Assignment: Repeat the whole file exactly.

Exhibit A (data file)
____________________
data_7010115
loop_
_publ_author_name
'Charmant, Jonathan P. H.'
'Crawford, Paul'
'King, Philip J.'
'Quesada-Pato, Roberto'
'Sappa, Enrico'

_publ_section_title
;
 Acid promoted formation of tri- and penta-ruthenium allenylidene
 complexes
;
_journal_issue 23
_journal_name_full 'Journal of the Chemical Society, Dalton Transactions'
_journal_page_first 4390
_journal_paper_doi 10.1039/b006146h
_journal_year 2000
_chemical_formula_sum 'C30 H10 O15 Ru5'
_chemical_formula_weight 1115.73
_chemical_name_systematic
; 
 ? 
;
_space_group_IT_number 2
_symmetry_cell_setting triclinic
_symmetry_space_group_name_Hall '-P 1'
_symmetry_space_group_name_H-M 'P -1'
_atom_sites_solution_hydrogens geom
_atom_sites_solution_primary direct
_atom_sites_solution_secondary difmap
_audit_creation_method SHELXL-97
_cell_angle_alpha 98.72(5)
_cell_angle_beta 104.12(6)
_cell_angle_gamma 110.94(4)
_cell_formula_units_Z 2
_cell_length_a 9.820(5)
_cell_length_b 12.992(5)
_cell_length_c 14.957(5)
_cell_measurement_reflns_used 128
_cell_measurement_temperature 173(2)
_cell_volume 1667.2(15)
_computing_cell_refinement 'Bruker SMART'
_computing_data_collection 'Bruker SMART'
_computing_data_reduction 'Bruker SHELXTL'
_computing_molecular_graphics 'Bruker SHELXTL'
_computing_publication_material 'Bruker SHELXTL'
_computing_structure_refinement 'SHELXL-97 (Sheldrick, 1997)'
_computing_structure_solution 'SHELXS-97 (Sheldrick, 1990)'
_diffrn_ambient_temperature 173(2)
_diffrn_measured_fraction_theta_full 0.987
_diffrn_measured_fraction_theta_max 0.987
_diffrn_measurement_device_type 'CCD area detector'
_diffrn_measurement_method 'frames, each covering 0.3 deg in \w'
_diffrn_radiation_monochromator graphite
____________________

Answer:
data_7010115
loop_
_publ_author_name
'Charmant, Jonathan P. H.'
'Crawford, Paul'
'King, Philip J.'
'Quesada-Pato, Roberto'
'Sappa, Enrico'

_publ_section_title
;
 Acid promoted formation of tri- and penta-ruthenium allenylidene
 complexes
;
_journal_issue 23
_journal_name_full 'Journal of the Chemical Society, Dalton Transactions'
_journal_page_first 4390
_journal_paper_doi 10.1039/b006146h
_journal_year 2000
_chemical_formula_sum 'C30 H10 O15 Ru5'
_chemical_formula_weight 1115.73
_chemical_name_systematic
; 
 ? 
;
_space_group_IT_number 2
_symmetry_cell_setting triclinic
_symmetry_space_group_name_Hall '-P 1'
_symmetry_space_group_name_H-M 'P -1'
_atom_sites_solution_hydrogens geom
_atom_sites_solution_primary direct
_atom_sites_solution_secondary difmap
_audit_creation_method SHELXL-97
_cell_angle_alpha 98.72(5)
_cell_angle_beta 104.12(6)
_cell_angle_gamma 110.94(4)
_cell_formula_units_Z 2
_cell_length_a 9.820(5)
_cell_length_b 12.992(5)
_cell_length_c 14.957(5)
_cell_measurement_reflns_used 128
_cell_measurement_temperature 173(2)
_cell_volume 1667.2(15)
_computing_cell_refinement 'Bruker SMART'
_computing_data_collection 'Bruker SMART'
_computing_data_reduction 'Bruker SHELXTL'
_computing_molecular_graphics 'Bruker SHELXTL'
_computing_publication_material 'Bruker SHELXTL'
_computing_structure_refinement 'SHELXL-97 (Sheldrick, 1997)'
_computing_structure_solution 'SHELXS-97 (Sheldrick, 1990)'
_diffrn_ambient_temperature 173(2)
_diffrn_measured_fraction_theta_full 0.987
_diffrn_measured_fraction_theta_max 0.987
_diffrn_measurement_device_type 'CCD area detector'
_diffrn_measurement_method 'frames, each covering 0.3 deg in \w'
_diffrn_radiation_monochromator graphite